To provide additional evidence on both trend and bias, columns 4–6 of oftablestables 1 and 22 summarise answers about sex before 19 years of age. For men, there is a significant upward trend in age at first sex between the two surveys, but not for women. The bias‐all calculation produces significant bias for men and women. The “bias‐5” calculation for the five youngest cohorts that can be compared produces significant bias for women but not for men, reversing the finding for first sex before 16 years of age.
In combination, the calculations of trend and bias produce no trend free of bias. For men, there is a significant trend in sex before 19 years of age, but there is also significant positive bias for sex before both 16 and 19 years of age. The positive bias (bias‐all of table 11)) exceeds the positive trend, so the trend can be discounted. Women, like men, exhibit significant evidence of positive bias (and of trend for sex before 16 years of age that does exceed the corresponding estimate of bias).
Efforts in Uganda to promote what is thought to be cautious sexual behaviour may have largely resulted in both men and women claiming to have adopted such behaviour rather than actually having done so. There are alternative interpretations: older cohorts realising that 16–18–year olds in 2000 have actually delayed first sex may wish to report that they behaved similarly, leaving these 16–18‐year olds as the only accurate respondents. Perhaps Ugandans understated their caution in 1995, and decided to answer accurately in 2000.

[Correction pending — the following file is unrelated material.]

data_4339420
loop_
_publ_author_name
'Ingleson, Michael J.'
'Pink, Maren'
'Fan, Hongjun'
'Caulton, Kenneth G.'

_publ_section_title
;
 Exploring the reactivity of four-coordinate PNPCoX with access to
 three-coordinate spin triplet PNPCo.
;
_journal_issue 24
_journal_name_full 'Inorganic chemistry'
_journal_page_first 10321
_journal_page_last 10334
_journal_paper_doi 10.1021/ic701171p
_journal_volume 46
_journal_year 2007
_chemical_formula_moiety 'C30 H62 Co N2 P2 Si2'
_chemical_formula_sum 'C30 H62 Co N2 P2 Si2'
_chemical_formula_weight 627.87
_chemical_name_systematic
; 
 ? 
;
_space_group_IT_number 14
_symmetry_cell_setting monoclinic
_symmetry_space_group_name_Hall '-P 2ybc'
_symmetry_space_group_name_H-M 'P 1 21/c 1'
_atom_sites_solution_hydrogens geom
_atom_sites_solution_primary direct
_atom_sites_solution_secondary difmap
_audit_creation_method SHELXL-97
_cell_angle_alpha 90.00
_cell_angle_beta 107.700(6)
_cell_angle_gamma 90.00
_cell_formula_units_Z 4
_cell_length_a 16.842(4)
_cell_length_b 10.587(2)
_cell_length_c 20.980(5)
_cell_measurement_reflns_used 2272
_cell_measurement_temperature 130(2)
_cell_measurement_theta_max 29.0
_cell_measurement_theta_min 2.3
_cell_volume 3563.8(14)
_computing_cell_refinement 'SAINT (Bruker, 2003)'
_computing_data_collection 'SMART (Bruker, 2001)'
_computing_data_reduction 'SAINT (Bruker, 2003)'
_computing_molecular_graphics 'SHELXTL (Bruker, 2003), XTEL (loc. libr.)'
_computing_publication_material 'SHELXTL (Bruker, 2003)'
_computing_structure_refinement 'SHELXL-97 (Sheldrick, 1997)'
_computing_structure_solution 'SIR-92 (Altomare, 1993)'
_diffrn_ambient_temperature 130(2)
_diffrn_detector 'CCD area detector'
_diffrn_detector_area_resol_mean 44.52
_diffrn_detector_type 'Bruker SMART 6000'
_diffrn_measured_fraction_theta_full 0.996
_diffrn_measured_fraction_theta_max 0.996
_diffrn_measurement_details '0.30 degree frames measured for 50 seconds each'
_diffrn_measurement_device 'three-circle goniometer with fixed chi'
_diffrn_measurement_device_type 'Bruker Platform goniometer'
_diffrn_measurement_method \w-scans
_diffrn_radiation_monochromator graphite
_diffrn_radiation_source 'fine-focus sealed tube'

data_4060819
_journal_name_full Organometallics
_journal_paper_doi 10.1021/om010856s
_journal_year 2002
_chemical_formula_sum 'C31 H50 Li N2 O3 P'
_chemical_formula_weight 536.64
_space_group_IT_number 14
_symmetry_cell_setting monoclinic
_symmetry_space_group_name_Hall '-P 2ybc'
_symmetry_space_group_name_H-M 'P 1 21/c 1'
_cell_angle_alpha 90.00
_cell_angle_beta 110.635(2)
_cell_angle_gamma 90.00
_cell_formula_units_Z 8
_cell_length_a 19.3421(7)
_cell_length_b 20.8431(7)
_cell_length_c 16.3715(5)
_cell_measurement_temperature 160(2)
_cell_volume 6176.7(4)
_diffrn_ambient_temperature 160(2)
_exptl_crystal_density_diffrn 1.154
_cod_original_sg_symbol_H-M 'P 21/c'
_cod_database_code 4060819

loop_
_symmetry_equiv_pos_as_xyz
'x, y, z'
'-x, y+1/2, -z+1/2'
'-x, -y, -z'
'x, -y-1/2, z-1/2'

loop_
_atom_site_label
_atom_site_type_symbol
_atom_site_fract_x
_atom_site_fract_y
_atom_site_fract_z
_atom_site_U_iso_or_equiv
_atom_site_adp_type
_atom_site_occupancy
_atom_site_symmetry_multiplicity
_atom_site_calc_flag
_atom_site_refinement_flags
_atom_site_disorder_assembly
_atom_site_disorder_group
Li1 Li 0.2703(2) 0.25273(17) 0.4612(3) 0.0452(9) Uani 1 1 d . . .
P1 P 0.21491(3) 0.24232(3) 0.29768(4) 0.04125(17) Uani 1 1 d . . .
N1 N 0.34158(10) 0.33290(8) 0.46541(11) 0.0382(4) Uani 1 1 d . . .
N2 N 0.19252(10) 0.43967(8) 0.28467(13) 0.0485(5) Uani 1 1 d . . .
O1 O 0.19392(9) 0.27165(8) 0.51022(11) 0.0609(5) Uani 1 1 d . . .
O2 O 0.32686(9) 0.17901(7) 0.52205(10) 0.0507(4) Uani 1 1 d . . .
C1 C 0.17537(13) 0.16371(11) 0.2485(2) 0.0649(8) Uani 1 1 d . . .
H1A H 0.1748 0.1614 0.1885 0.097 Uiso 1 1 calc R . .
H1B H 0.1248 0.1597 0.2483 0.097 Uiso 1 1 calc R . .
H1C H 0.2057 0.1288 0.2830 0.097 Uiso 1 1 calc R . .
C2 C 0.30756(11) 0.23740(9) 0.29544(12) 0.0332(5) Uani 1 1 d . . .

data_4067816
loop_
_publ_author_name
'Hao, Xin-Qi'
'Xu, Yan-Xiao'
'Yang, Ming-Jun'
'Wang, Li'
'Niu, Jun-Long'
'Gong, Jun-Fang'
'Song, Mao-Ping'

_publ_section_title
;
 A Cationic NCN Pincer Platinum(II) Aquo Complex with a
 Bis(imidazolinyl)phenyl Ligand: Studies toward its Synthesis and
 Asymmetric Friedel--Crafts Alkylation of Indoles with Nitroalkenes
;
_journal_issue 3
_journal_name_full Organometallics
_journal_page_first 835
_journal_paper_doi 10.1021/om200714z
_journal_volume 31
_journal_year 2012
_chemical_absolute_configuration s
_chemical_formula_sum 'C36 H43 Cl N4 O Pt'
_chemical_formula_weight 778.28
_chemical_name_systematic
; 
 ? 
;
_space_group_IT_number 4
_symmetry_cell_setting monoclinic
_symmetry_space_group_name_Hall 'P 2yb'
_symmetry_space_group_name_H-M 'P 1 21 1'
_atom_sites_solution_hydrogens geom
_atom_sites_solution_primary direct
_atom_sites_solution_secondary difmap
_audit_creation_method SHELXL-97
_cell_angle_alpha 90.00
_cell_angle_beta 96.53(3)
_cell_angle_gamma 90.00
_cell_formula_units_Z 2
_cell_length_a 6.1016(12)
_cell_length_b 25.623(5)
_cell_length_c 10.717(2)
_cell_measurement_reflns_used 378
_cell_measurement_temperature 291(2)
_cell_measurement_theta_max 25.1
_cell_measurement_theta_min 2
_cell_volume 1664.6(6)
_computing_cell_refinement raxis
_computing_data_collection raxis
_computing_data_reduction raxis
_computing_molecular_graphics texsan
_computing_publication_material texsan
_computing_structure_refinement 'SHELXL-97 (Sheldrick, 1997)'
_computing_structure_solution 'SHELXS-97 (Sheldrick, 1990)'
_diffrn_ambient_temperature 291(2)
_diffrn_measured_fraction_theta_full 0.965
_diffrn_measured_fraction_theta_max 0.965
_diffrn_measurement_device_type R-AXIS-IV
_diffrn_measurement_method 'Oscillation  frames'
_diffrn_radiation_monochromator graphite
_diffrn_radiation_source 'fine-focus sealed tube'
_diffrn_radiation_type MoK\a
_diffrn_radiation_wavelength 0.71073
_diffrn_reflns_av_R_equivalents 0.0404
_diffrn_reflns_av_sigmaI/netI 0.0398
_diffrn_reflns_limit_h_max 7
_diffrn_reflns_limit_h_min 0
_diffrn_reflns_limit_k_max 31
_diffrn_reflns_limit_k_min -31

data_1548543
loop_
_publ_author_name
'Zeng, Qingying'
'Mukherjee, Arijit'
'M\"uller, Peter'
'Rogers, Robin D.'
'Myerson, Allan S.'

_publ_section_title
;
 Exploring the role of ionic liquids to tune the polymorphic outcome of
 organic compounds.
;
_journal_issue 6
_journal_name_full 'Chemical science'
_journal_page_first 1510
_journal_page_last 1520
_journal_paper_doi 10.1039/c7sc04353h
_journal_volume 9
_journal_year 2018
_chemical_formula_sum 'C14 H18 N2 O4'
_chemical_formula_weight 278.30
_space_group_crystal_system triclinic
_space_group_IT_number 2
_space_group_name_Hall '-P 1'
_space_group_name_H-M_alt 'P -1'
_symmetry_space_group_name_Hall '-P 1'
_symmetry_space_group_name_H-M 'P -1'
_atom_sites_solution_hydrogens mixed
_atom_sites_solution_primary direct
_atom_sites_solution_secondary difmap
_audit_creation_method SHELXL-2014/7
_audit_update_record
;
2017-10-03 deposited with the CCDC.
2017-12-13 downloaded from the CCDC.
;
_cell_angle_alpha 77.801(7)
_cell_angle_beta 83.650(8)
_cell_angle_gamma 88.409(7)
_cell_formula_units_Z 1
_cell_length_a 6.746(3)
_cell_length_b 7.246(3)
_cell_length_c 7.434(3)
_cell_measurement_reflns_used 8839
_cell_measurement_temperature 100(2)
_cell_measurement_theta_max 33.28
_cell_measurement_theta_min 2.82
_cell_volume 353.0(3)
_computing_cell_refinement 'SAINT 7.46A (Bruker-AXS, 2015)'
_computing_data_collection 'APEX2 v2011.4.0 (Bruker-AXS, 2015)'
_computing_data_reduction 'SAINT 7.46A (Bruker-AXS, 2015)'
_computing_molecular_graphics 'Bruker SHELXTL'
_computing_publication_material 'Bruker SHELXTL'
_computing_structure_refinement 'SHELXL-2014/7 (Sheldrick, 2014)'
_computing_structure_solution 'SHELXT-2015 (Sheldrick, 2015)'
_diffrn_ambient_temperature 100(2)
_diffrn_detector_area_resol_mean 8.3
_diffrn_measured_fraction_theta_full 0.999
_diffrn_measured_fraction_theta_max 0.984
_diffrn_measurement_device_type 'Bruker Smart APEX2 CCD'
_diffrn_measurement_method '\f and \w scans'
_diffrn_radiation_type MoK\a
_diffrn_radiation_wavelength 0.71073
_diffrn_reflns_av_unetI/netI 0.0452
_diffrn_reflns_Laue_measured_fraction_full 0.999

Yet another source of bias could be incompatibilities in the implementation of surveys. Violence precluded implementation in some areas, which differed between surveys, but the differences do not seem large. But other issues of sample membership could lead to bias, providing an alternative hypothesis to inaccurate answers by survey respondents.
Table 33 provides more information on the reliability and comparability of the surveys. Rows 1 and 2 show that not everyone contacted by the survey teams participated. Participation rates were 85–95%, lower for men than for women. Furthermore, not all participants have responses about when they first had sex. If not, answers were usually coded as inconsistent. In 2000, >10% of male participants responded inconsistently.